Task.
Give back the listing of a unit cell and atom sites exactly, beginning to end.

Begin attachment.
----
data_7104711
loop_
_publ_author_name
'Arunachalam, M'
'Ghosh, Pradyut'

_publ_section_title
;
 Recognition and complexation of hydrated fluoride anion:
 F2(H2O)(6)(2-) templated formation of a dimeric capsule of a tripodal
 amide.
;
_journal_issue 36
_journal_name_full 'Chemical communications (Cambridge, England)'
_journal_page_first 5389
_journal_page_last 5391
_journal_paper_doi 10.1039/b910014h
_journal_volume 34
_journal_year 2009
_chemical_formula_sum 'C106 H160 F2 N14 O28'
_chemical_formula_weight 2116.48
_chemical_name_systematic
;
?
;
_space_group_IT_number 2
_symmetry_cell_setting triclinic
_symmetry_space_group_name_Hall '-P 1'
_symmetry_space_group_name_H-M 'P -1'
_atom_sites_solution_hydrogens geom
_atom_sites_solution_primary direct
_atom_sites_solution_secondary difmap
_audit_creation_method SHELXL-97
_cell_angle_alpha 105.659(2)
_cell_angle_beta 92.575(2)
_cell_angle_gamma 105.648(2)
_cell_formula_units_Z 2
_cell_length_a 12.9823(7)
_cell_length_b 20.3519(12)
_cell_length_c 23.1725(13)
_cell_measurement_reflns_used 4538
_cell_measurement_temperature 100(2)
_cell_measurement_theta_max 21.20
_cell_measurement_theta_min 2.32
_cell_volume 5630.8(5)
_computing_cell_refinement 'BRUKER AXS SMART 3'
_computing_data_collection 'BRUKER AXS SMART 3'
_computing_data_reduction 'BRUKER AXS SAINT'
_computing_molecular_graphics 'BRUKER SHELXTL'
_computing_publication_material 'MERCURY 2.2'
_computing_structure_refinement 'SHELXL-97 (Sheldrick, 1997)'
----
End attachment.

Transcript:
data_7104711
loop_
_publ_author_name
'Arunachalam, M'
'Ghosh, Pradyut'

_publ_section_title
;
 Recognition and complexation of hydrated fluoride anion:
 F2(H2O)(6)(2-) templated formation of a dimeric capsule of a tripodal
 amide.
;
_journal_issue 36
_journal_name_full 'Chemical communications (Cambridge, England)'
_journal_page_first 5389
_journal_page_last 5391
_journal_paper_doi 10.1039/b910014h
_journal_volume 34
_journal_year 2009
_chemical_formula_sum 'C106 H160 F2 N14 O28'
_chemical_formula_weight 2116.48
_chemical_name_systematic
;
?
;
_space_group_IT_number 2
_symmetry_cell_setting triclinic
_symmetry_space_group_name_Hall '-P 1'
_symmetry_space_group_name_H-M 'P -1'
_atom_sites_solution_hydrogens geom
_atom_sites_solution_primary direct
_atom_sites_solution_secondary difmap
_audit_creation_method SHELXL-97
_cell_angle_alpha 105.659(2)
_cell_angle_beta 92.575(2)
_cell_angle_gamma 105.648(2)
_cell_formula_units_Z 2
_cell_length_a 12.9823(7)
_cell_length_b 20.3519(12)
_cell_length_c 23.1725(13)
_cell_measurement_reflns_used 4538
_cell_measurement_temperature 100(2)
_cell_measurement_theta_max 21.20
_cell_measurement_theta_min 2.32
_cell_volume 5630.8(5)
_computing_cell_refinement 'BRUKER AXS SMART 3'
_computing_data_collection 'BRUKER AXS SMART 3'
_computing_data_reduction 'BRUKER AXS SAINT'
_computing_molecular_graphics 'BRUKER SHELXTL'
_computing_publication_material 'MERCURY 2.2'
_computing_structure_refinement 'SHELXL-97 (Sheldrick, 1997)'